How a Serpent is Made
The complex curved shape and conical bore of the Serpent complicates the instrument maker's job. There are three basic ways of fabricating this shape, and they stem from different schools of thought in different countries.
The original Serpent design originated in France, but was also made elsewhere. The craftsman took a large block of wood, which had dimensions similar to a box big enough to fit the actual instrument, and sculpted the Serpent from it. First the block was split in half along the center of the bore. The inside bore was then carved out using woodworking tools, one half of the bore per half block of wood. This process has been likened to carving a canoe from a split tree trunk. The two halves were then glued back together, followed by cutting the reunited block to the rough double 'S' shape. Finally the craftsman used woodworking tools to refine and round out the outer shape, being careful to avoid cutting through into the inner bore. This was not trivial, since the finished thickness was only about 0.7 cm (0.25")! Finally, the entire outer surface was covered with a layer of leather, usually allowed to shrink for a tight fit. This method of fabrication resulted in delicate yet surprisingly resilient instruments, a number of which are still holding together and functional today.
In England, Serpent makers decided that a different approach was in order. They assembled the instrument from many short conical sections, each with a slight curve. These were shaped from small blocks of wood and then drilled and carved to shape. They fit together in an overlapping fashion, and were held together with staples or similar devices. Leather was often used as a sheath, but another popular covering was made from tightly wrapped cloth strips, like a mummy's bandages, which covered the instrument. The cloth was made stronger and airtight by soaking it in varnish or paint. While easier to make, many instruments fabricated in this fashion are disintegrating or have significant leaks today, due to rusting staples and related problems.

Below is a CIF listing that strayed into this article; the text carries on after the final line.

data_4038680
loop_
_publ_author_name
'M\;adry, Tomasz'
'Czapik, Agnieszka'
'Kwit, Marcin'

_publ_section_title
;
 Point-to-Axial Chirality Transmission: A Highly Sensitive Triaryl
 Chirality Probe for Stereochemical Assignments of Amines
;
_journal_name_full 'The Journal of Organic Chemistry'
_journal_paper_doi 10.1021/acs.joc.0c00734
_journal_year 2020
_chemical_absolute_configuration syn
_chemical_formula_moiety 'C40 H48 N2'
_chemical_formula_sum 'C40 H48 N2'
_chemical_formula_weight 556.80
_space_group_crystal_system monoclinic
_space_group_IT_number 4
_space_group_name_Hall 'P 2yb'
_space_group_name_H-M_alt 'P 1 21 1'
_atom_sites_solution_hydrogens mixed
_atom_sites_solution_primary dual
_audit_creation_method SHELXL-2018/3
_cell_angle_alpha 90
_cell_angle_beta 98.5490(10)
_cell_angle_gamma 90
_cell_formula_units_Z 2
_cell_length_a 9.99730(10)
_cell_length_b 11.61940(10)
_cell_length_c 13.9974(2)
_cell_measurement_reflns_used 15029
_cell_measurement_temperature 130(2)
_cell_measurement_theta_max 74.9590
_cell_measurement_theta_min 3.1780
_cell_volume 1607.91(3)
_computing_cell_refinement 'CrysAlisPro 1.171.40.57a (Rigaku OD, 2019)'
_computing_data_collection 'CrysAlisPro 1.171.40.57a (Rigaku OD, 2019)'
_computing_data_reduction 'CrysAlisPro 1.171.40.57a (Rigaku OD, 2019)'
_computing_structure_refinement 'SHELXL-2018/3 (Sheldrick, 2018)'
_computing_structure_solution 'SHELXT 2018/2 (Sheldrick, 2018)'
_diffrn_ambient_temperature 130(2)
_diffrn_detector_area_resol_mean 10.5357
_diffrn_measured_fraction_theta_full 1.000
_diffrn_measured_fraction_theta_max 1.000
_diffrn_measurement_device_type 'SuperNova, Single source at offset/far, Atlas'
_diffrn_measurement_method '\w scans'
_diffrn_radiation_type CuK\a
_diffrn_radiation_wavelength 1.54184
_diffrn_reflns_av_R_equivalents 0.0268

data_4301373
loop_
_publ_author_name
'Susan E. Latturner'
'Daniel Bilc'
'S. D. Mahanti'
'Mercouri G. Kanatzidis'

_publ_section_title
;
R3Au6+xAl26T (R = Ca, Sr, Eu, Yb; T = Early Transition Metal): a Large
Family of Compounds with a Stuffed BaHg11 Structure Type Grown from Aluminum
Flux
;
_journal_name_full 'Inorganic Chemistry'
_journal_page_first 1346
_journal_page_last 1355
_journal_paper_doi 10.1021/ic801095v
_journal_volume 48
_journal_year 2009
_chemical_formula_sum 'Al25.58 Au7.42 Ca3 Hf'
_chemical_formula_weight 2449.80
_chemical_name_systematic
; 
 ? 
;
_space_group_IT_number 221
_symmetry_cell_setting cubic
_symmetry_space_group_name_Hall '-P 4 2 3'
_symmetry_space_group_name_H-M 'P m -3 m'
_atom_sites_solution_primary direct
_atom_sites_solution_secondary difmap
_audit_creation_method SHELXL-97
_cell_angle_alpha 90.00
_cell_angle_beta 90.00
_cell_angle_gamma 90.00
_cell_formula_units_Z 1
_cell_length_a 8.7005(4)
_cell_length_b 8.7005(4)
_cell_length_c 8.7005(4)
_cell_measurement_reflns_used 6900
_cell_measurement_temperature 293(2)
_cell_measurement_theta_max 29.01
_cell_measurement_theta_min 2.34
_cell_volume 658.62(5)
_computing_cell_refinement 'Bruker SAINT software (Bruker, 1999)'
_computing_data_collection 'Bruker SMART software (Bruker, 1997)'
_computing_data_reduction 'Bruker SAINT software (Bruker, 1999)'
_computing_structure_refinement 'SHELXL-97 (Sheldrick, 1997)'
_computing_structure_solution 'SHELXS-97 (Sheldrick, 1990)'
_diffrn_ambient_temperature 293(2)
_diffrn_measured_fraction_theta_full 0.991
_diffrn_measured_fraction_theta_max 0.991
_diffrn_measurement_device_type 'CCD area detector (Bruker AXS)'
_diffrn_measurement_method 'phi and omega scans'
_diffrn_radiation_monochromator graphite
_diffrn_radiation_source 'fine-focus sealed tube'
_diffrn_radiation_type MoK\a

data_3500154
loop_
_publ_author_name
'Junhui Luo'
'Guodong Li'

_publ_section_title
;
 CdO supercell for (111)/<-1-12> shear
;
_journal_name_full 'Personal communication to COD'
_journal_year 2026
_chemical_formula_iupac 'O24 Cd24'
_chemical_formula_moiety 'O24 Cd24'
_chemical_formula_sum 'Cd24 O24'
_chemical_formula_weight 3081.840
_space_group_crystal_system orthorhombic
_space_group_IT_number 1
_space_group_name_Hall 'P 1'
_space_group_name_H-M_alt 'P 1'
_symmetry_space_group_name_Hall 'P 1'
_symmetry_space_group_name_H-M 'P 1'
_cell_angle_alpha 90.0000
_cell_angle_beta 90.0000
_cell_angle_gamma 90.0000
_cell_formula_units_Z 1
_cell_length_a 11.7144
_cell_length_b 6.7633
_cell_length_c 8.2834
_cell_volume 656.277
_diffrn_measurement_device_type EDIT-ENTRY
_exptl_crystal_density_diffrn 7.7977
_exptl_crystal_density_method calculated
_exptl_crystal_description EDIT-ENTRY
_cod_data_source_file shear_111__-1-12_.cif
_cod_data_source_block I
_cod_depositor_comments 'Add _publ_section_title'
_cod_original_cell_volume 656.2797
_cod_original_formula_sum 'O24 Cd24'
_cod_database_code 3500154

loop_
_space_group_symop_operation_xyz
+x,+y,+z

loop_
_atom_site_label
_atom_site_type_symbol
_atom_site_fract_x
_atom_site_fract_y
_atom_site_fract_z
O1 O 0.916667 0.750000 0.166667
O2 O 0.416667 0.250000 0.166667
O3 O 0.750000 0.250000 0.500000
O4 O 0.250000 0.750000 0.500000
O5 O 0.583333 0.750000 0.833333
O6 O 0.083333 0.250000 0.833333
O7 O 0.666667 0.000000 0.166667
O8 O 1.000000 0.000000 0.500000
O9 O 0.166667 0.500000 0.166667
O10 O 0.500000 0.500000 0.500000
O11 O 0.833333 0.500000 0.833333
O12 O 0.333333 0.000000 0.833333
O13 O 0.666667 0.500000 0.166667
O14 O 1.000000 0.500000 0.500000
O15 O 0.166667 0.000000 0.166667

The English Serpent also tended to have tighter bends than the French Serpent, giving it more compact overall dimensions, but placing more stress on the wooden structure. To alleviate this shortcoming, many English Serpents were reinforced with metal bands and rods and braces. This configuration became known as the Military Serpent because of its usefulness in rough environments and compact size suitable for use while marching or riding horseback.
Later in its history, some Serpents were made from brass or similar metals. The fabrication techniques are not unlike those used today in making modern brass instruments, but most of these were experimental and did not catch on.
Other materials have been tried, primarily by modern craftsmen attempting to find easier ways of making Serpents. The structural foam resins, fiberglass and high-tech composites have met with some success. However, good old wood remains the favorite, and due to modern woodworking techniques, the French method of hollowing out a solid block of wood finds favor even for reproduction of English and Military style instruments.
Copyright Paul Schmidt 1997